Imagine you could power your microwave at home, right from the comfort of your office. Or maybe you forgot to lock your door while leaving for work, but it’s fine because you can now do that remotely. Perhaps you feel like sending commands to your car without even being in it. And the list goes on, for virtually every device that has a Wi-Fi connection and sensors.
Everything is changing. It’s time to stop imagining and let me introduce you to one fascinating advancement that would be the rave in due time. A technology that has already caught the fancy of all tech-blue print companies.
This is the Internet of things (IoT), and 10 facts you didn’t know about it.
What Is The Internet of Things?
IoT and the creation of devices with sensors that can access the internet take those devices to a new level of digital intelligence. It enables them to communicate with each other, which would usually require humans.
“What the Internet of Things is really about is information technology that can gather its information. Often what it does with that information is not tell a human being something, it just does something.”
British tech pioneer, Kevin Ashton.
This form of technology deals with products related to the concept of smart homes and everything in it, like devices and appliances.
There are several serious concerns about the dangers in the growth of the Internet of Things, particularly in the areas of privacy and security. And there are being addressed.
How It Started
The result of building devices with sensors and intelligence started throughout the 1980s and 1990s. The idea was first used in 1982, with a modified Coca-Cola vending machine becoming the first internet-connected appliance. The machine was able to report its inventory whether newly loaded drinks were cold or not.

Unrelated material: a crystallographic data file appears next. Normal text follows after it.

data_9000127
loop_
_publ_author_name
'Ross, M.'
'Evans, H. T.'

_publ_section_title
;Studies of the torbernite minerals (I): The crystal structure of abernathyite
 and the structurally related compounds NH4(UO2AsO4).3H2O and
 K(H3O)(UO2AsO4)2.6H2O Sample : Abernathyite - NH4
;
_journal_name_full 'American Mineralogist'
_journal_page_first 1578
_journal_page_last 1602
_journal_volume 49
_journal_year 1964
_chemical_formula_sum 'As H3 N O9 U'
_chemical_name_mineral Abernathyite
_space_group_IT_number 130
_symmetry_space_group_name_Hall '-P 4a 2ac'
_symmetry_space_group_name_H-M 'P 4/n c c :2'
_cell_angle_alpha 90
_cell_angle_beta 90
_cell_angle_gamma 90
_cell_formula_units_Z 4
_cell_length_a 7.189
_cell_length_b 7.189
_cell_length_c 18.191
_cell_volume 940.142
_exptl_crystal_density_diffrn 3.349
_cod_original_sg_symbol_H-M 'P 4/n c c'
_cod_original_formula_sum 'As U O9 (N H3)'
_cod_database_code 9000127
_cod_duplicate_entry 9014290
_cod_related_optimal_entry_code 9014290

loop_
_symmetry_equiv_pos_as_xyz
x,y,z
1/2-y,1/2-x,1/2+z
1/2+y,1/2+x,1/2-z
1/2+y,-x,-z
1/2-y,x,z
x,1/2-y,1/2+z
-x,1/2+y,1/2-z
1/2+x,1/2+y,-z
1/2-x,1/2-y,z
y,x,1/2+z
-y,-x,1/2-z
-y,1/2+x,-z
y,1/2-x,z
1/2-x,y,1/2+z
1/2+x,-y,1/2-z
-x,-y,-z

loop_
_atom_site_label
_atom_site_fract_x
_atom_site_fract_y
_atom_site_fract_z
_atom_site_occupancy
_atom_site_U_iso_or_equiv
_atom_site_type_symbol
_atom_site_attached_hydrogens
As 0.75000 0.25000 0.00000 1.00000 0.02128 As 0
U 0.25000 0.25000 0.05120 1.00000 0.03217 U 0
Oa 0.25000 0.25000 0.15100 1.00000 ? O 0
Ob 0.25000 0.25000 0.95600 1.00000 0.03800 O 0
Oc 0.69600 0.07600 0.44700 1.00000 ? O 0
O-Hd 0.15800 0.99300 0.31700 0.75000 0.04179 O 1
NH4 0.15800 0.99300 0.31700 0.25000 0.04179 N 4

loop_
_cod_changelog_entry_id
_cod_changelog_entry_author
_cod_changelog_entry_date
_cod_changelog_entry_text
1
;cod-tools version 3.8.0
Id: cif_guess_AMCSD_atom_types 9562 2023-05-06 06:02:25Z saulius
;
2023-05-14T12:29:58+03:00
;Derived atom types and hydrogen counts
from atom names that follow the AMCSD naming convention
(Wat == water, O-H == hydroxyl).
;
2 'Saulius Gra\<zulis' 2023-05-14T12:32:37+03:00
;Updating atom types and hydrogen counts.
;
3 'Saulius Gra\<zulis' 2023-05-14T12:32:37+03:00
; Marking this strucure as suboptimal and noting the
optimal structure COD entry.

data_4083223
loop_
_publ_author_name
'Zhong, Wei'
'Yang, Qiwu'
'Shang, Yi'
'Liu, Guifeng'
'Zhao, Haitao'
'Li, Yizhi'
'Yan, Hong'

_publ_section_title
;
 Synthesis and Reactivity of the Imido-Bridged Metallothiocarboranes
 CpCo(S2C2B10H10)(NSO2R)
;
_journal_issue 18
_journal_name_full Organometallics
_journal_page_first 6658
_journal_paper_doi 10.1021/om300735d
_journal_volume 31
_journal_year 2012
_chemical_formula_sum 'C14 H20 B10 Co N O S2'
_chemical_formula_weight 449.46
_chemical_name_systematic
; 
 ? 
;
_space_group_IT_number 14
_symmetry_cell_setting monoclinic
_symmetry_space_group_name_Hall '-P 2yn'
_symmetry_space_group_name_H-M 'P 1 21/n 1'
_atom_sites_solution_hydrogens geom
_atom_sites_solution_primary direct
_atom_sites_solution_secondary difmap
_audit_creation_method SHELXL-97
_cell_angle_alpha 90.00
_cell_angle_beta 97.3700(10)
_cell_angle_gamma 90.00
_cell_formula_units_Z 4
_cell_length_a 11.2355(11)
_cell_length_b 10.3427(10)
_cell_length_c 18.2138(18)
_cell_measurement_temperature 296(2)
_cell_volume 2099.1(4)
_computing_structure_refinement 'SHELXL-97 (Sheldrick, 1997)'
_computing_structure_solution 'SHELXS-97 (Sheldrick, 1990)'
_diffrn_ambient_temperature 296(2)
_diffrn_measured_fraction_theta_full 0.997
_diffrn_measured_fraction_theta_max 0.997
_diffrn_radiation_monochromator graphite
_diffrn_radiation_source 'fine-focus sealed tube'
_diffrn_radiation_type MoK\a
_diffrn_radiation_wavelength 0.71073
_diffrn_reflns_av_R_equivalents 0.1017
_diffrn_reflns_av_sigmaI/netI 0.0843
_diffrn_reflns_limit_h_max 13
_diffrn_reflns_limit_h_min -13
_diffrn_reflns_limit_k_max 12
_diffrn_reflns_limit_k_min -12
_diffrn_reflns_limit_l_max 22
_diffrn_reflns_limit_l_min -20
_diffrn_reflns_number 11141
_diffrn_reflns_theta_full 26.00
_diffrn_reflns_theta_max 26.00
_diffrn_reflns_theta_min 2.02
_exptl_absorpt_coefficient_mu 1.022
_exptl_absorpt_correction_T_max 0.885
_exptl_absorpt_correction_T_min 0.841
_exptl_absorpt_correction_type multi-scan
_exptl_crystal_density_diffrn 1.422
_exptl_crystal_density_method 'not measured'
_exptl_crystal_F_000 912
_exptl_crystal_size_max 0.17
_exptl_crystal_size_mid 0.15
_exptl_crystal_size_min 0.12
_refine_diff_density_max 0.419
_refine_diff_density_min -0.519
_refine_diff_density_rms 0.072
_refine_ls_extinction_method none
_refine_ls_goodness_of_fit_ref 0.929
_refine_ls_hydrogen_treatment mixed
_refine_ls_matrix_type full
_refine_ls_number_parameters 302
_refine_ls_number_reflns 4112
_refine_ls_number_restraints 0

The progress was slow because chips at that time were too big and bulky. There was no way for objects to communicate effectively.
Some of that changed with the use of RFID tags that provided low-power chips which could communicate wirelessly. Improvements came with the adoption of IPv6, which provided enough IP addresses for every device the world is ever likely to need.
The phrase “Internet of Things” was coined by Kevin Ashton of Procter and Gamble in 1999, though he prefers “Internet for Things”. He speculated that a time would come when objects would be more connected to the internet than people.
10 Real-Life Internet Of Things Applications
Here are 10 examples and the companies behind them.
1) AIRBIQUITY (Connected Cars)
2) JOSH.AI (Connected Homes)
3) INSTEON (Connected Homes)
4) SIMPLISAFE (Connected Security)
5) AI HOME SOLUTIONS (Connected Securities)
6) PEAK 8 CONNECTED (Connected Agriculture)
7) SPECTRALINK (Connected Retail/Hospitality)
8) ENDOTRONIX (Connected Retail/Hospitality)
9) PROPELLER(Connected Retail/Hospitality)
10) EVERYWHERE WIRELESS (Connected Cities)
IoT satisfies the endgame of science and technology: Make life easier, get things done faster, and in a more comfortable manner. They were created for consumers to have easy and direct access to technological advancements through day-to-day activities with devices that are connected to the internet. Hence, the Internet of Things.